NEW ORLEANSAlteplase (Activase), a tissue plasminogen activator
(tPA) produced by recombinant DNA, appears to be a safe, feasible,
and economically attractive alternative to urokinase (Abbokinase) for
clearing occluded central venous access devices (CVADs), a study
among cancer patients shows.
CVAD occlusion occurs in up to 25% of all catheters placed, and
prevents infusion and/or withdrawal of materials, John Patrick
Timoney, PharmD, Memorial Sloan-Kettering Cancer Center, said at the
36th Annual Meeting of the American Society of Clinical Oncology (ASCO).
Occlusions can be caused by fibrin sheath formation, thrombosis, poor
positioning, or mechanical malfunction. The consequence can be need
for surgical removal, treatment delays, and loss of treatment
optionswith concomitant increased risk of morbidity, Dr.
Timoney said. Reports have estimated that 64% of CVAD occlusions are thrombotic.
Urokinase is currently the only thrombolytic agent FDA approved for
clearance of occluded catheters. In December 1998 and in January
1999, however, the FDA issued warnings regarding possible viral
contamination of urokinase.
Stimulated by those warnings, the Memorial Pharmacy and Therapeutics
Committee began to search for an alternative. This led to research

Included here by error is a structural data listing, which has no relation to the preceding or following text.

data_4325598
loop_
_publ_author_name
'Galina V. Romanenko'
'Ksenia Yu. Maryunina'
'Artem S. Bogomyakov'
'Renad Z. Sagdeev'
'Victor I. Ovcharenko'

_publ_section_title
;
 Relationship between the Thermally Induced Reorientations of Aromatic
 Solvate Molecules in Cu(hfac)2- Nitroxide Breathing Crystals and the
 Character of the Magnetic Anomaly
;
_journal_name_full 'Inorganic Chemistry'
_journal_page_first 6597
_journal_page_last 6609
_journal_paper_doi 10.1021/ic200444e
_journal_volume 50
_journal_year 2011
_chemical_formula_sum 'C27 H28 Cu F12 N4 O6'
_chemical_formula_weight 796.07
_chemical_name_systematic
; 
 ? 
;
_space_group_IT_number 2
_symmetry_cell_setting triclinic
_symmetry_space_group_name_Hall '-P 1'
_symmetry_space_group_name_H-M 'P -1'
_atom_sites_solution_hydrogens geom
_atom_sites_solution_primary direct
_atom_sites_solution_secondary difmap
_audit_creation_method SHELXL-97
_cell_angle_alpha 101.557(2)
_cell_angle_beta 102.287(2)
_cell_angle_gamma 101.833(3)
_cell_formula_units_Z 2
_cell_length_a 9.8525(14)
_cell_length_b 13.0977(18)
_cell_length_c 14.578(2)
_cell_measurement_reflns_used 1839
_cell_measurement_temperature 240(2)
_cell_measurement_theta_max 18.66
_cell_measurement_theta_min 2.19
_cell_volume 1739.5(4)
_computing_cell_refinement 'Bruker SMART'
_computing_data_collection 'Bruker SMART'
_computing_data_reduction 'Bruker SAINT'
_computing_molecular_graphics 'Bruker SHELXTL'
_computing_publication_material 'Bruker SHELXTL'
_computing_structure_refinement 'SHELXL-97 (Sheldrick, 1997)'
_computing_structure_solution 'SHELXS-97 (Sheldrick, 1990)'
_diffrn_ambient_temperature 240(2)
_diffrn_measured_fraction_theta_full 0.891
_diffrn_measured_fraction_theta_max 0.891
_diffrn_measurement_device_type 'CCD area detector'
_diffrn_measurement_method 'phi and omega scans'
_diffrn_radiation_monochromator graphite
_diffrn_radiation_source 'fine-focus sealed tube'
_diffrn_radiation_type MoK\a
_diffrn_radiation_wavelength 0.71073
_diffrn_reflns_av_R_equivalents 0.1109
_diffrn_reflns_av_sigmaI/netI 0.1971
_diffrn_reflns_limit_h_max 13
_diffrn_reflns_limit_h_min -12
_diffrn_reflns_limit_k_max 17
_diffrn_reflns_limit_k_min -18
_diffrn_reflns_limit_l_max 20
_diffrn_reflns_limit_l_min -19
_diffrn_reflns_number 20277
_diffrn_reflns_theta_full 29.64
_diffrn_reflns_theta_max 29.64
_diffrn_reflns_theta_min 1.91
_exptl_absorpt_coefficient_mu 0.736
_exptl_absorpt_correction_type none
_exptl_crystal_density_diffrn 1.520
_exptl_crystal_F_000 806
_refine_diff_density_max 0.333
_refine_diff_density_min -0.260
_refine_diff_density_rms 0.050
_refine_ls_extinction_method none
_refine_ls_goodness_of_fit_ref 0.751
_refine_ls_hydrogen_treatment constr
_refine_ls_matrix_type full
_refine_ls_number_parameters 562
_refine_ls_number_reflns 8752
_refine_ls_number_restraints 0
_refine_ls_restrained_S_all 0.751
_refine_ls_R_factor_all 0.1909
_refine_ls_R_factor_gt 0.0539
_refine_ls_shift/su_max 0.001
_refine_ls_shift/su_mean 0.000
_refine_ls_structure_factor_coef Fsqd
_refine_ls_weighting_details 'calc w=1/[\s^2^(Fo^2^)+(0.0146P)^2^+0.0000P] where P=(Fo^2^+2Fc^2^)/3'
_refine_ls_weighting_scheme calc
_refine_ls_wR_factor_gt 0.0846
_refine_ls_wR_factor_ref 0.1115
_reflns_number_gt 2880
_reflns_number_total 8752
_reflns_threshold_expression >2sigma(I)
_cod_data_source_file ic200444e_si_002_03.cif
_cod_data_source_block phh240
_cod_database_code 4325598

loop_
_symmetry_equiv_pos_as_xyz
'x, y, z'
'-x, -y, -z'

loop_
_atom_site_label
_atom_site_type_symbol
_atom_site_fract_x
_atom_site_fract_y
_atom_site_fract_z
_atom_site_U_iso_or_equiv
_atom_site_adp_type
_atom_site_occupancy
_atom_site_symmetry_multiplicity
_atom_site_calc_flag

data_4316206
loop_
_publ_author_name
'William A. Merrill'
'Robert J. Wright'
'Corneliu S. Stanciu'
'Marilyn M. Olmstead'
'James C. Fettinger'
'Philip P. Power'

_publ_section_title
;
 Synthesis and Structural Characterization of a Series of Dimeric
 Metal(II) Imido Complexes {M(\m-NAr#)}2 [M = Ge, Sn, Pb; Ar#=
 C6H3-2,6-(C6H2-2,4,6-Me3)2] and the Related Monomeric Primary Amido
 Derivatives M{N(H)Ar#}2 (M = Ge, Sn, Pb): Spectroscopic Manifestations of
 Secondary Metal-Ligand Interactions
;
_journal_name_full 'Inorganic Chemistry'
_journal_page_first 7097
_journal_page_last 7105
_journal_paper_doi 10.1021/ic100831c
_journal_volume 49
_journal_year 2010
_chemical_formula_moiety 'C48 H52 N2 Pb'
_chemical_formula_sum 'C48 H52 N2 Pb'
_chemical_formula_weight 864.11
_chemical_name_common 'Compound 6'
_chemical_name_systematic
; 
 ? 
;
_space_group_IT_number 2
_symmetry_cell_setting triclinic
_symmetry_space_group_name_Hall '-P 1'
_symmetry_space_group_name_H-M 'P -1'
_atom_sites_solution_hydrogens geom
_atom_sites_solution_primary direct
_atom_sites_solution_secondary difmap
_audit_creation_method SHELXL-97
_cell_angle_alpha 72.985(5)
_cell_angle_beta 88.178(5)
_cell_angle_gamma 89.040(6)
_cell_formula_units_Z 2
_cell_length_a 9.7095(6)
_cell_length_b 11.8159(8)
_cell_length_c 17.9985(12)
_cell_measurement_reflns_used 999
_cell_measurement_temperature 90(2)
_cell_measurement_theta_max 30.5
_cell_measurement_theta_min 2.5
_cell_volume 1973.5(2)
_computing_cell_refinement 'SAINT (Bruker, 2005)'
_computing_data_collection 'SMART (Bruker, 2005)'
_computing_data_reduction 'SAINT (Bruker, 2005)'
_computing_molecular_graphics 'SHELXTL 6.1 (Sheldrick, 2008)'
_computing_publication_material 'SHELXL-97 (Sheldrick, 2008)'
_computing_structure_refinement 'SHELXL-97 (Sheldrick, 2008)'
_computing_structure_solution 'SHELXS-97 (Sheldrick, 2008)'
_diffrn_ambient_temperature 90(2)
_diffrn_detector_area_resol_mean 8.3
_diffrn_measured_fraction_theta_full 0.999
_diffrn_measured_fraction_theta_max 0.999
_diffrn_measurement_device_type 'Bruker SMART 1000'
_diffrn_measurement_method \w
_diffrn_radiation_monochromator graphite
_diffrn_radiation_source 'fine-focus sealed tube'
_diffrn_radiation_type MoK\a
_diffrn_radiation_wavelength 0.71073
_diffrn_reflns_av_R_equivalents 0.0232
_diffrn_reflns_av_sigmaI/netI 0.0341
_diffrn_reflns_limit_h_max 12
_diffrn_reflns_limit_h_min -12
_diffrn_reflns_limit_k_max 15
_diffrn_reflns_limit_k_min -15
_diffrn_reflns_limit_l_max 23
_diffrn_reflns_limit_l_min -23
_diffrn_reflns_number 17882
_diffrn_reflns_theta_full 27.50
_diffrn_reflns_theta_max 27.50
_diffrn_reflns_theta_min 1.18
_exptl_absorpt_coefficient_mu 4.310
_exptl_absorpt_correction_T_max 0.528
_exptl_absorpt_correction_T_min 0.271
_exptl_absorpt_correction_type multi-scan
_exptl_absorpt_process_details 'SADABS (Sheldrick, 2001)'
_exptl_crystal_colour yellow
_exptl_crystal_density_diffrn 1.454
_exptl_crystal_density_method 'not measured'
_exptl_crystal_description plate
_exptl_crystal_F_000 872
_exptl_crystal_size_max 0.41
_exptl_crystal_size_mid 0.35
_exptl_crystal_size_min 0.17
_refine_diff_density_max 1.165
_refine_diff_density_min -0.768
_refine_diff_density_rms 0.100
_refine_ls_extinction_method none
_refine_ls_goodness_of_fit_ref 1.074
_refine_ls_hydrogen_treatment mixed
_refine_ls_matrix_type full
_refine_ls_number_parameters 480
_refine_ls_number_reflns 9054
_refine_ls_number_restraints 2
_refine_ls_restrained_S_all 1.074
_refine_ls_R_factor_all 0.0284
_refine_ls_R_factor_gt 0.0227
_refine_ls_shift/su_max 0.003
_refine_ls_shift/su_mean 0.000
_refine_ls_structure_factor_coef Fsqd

showing that cryopreserved and subsequently thawed dilutions of
alteplase were effective in ophthalmic applications. Streptokinase
was ruled out as an alternative, Dr. Timoney noted, because of its
potential for causing allergic reactions.
Dr. Timoney said that in one previously published small series,
alteplase successfully cleared catheters with radiologically
demonstrated thrombus where urokinase had failed, without adverse
events. In a larger randomized study, clots were resolved, with a
single dose, in 18% of 22 patients receiving urokinase and in 46% of
28 patients receiving alteplase.
There were concerns, Dr. Timoney said, over cost, vial size, and
stability. The agent is supplied (by Genentech) in 50 mg vials with
only 8-hour stability after reconstitution. That would have a
significant financial impact on an institution if you could not use
the entire vial, Dr. Timoney commented.
Frozen Alteplase Tested
Taking their cue from a report by Jaffe and coworkers of clinical
activity for up to a year for frozen alteplase, Dr. Timoney and his
colleagues froze 2.5 mL aliquots of alteplase in 5 mL vials at
20°C after aseptically reconstituting it from the 50 mg
vials with 50 mL of sterile water. An expiration date of 30 days was
determined based on published ophthalmologic effectiveness reports.
The 5 mL vials were thawed as needed.
With the aim of evaluating safety and efficacy, data were
prospectively monitored on 165 attempted clearances in 121 cancer
patients over a 4-month period. The alteplase dose was 1 mg/mL in a
volume sufficient to fill the catheter, which translated into a dose
of 2 mg for a standard 2 mL catheter.
Analysis showed that out of 165 attempts at catheter clearance, 133
were successful for an 80% success rate. The mean dwell time was 45
minutes (range, 1 to 250). There were no treatment-associated adverse events.
A cost analysis showed also that using all of the agent from the 50
mg vials makes alteplase about $30 cheaper per dose than urokinase.
We feel confident, Dr. Timoney concluded, that
cryopreservation does not alter the effectiveness of alteplase and
makes it an economically feasible alternative to urokinase for safe
and effective clearance of occluded CVADs.